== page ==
British Bangladeshis
British Bangladeshis Reuters

A British woman of Bangladeshi descent was hacked to death in her native land. The UK Foreign Office said that Rehana Begum, a 43-year-old mother of four, and resident of Stepney, East London, died in the Sunamganj district in northeastern Bangladesh on Friday. She had been visiting Bangladesh on a summer holiday with her husband and 12-year-old son.

However, there is some confusion over the motivation behind the brutal attack. BBC reported that a relative of Begum, a nephew named Abdul, said she was killed during the commission of a violent robbery. "She came to Bangladesh to visit her family,” he said. "She has been hacked to death by four people for [her] jewelry and money." However, subsequently, BBC was told by local police officials that she might have been the victim of a personal quarrel, namely the consequences of a rejected proposal for marriage involving one of her relatives.

Mrs. Begum was one of at least a half-million Bangladeshis who now call Britain home, about one-third of them in London. Bangladeshis, like Ms. Begum, are particularly concentrated in London's East End – indeed, they account for about 40 percent of the population of the London borough of Tower Hamlets. An impoverished, overcrowded nation between India and Burma, Bangladesh depends heavily on remittances sent by migrants abroad.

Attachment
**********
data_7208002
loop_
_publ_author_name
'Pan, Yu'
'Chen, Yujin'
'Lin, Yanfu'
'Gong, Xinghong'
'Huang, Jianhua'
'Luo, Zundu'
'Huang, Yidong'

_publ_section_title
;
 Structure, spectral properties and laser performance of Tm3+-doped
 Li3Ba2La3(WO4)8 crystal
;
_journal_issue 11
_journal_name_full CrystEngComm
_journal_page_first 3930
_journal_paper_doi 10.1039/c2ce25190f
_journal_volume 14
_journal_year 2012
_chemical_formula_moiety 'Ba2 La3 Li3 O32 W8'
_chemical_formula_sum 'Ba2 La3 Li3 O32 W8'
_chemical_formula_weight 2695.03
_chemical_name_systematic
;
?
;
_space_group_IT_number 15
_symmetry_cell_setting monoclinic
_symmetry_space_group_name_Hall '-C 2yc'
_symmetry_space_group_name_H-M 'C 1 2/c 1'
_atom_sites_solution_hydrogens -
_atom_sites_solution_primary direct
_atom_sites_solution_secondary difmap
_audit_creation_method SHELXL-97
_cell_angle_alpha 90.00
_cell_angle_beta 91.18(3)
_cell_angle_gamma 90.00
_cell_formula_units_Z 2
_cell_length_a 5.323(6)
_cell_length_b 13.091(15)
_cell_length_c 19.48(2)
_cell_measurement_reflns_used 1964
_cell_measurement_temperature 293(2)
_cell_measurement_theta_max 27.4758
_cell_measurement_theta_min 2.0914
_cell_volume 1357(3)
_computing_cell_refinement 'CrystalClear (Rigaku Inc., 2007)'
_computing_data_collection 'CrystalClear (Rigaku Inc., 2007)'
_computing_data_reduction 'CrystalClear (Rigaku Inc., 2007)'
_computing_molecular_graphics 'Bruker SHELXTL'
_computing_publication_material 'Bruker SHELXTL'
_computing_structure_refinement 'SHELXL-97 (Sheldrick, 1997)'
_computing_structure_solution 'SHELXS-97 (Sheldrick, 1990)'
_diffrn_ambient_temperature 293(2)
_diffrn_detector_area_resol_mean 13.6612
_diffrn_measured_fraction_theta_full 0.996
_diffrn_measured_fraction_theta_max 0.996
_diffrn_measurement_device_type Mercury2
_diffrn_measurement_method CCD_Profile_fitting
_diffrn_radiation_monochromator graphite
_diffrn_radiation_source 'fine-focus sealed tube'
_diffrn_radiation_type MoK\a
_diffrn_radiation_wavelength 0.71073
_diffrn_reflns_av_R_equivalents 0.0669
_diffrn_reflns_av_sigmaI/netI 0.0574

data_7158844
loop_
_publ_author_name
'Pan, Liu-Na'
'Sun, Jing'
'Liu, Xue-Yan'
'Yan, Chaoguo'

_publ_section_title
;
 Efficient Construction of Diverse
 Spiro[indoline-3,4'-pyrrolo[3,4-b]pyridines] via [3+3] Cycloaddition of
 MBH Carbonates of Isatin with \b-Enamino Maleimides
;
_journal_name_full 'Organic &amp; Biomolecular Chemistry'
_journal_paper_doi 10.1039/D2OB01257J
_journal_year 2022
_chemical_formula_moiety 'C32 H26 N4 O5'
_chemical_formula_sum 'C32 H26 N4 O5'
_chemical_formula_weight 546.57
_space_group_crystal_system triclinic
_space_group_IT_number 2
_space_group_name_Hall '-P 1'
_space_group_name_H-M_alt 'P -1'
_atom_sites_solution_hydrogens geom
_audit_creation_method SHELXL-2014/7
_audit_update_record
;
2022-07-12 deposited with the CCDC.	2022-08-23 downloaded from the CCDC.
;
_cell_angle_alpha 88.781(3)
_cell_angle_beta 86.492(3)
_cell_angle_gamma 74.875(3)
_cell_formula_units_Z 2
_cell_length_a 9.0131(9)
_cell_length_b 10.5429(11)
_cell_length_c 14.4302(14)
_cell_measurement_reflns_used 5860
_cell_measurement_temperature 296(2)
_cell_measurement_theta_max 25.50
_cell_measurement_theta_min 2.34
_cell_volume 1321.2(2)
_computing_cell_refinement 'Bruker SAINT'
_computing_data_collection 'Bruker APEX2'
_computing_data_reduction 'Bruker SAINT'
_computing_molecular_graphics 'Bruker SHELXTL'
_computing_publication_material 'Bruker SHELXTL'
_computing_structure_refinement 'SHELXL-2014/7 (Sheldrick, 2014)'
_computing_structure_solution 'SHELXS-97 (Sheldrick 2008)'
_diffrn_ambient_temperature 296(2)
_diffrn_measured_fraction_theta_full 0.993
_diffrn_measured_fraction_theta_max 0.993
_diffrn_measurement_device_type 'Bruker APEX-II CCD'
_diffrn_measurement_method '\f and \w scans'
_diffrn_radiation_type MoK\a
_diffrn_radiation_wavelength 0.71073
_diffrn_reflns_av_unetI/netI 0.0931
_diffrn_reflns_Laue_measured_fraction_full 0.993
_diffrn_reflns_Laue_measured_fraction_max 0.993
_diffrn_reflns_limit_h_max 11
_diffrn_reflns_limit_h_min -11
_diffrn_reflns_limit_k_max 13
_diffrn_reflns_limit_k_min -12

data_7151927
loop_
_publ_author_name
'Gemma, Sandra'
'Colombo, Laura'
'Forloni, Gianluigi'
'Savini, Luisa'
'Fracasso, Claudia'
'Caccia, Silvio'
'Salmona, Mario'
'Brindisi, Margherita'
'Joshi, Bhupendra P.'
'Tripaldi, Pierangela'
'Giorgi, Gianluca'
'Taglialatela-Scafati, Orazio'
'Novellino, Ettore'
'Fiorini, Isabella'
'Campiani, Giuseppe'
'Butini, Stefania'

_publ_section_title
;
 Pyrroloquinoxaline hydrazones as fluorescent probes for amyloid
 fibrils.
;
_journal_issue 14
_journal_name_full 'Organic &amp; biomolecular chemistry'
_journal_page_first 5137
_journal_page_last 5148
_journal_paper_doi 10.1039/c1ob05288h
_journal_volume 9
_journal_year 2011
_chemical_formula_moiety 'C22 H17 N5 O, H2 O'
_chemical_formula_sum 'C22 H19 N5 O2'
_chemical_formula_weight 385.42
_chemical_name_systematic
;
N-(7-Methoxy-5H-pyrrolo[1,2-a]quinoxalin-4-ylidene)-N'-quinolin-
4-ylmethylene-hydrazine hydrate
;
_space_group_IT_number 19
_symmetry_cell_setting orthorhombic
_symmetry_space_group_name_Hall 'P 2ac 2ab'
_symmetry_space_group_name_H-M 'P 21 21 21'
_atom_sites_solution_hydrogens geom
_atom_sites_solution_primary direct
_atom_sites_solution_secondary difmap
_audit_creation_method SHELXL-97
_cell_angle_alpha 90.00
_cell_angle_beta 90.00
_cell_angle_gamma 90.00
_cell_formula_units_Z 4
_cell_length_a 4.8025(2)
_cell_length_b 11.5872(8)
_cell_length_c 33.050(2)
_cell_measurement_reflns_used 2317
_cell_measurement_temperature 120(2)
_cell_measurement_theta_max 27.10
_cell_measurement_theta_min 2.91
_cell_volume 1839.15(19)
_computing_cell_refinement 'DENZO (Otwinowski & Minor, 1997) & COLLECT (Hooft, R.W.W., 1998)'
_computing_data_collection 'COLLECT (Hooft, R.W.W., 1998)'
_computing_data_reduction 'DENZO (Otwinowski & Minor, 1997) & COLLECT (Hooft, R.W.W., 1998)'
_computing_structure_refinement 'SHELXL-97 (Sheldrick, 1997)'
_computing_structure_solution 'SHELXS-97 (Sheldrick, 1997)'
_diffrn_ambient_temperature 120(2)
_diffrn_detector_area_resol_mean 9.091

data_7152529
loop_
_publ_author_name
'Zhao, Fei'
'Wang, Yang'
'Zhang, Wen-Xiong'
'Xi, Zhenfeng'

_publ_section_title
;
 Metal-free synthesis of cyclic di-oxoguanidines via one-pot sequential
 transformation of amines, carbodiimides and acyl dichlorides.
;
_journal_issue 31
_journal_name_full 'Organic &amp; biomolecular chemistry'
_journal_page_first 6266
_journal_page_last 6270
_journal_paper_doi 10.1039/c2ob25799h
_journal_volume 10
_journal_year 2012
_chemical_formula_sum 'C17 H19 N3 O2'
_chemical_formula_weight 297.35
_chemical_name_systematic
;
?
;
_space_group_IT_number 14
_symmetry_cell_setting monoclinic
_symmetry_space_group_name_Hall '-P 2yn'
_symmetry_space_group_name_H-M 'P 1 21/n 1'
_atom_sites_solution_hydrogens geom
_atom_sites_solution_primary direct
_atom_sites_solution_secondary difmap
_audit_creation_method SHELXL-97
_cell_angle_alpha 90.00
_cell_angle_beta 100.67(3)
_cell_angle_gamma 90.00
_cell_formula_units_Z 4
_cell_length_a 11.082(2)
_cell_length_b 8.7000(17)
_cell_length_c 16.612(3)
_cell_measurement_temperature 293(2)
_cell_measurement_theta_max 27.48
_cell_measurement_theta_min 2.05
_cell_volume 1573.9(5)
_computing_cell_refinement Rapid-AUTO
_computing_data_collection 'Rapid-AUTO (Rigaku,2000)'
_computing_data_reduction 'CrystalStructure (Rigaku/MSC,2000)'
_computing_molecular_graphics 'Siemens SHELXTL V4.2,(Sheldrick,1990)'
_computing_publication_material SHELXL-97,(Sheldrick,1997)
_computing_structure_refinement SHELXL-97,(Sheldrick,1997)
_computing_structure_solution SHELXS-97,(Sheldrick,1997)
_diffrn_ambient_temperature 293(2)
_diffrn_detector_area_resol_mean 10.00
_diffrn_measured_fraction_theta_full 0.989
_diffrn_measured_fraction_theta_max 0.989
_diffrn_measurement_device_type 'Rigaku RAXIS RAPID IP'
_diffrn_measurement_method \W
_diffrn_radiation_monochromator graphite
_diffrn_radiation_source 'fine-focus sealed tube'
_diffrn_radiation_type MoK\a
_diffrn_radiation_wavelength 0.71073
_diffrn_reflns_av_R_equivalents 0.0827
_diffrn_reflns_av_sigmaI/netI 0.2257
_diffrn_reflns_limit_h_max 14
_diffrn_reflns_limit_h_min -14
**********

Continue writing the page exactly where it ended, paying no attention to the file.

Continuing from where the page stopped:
In fiscal 2012-2013, Bangladesh received foreign remittances of nearly $15 billion, an all-time record, representing more than 13 percent of the country's total GDP, according to Bangladesh's central bank. Such crucial funds arrive not only from Britain, but also from the 8.6 million Bangladeshis living in the United States, Canada and the Middle East and many other nations. Britain's remittances, an important part of Bangladesh's foreign exchange reserves, account for about 8 percent of the total.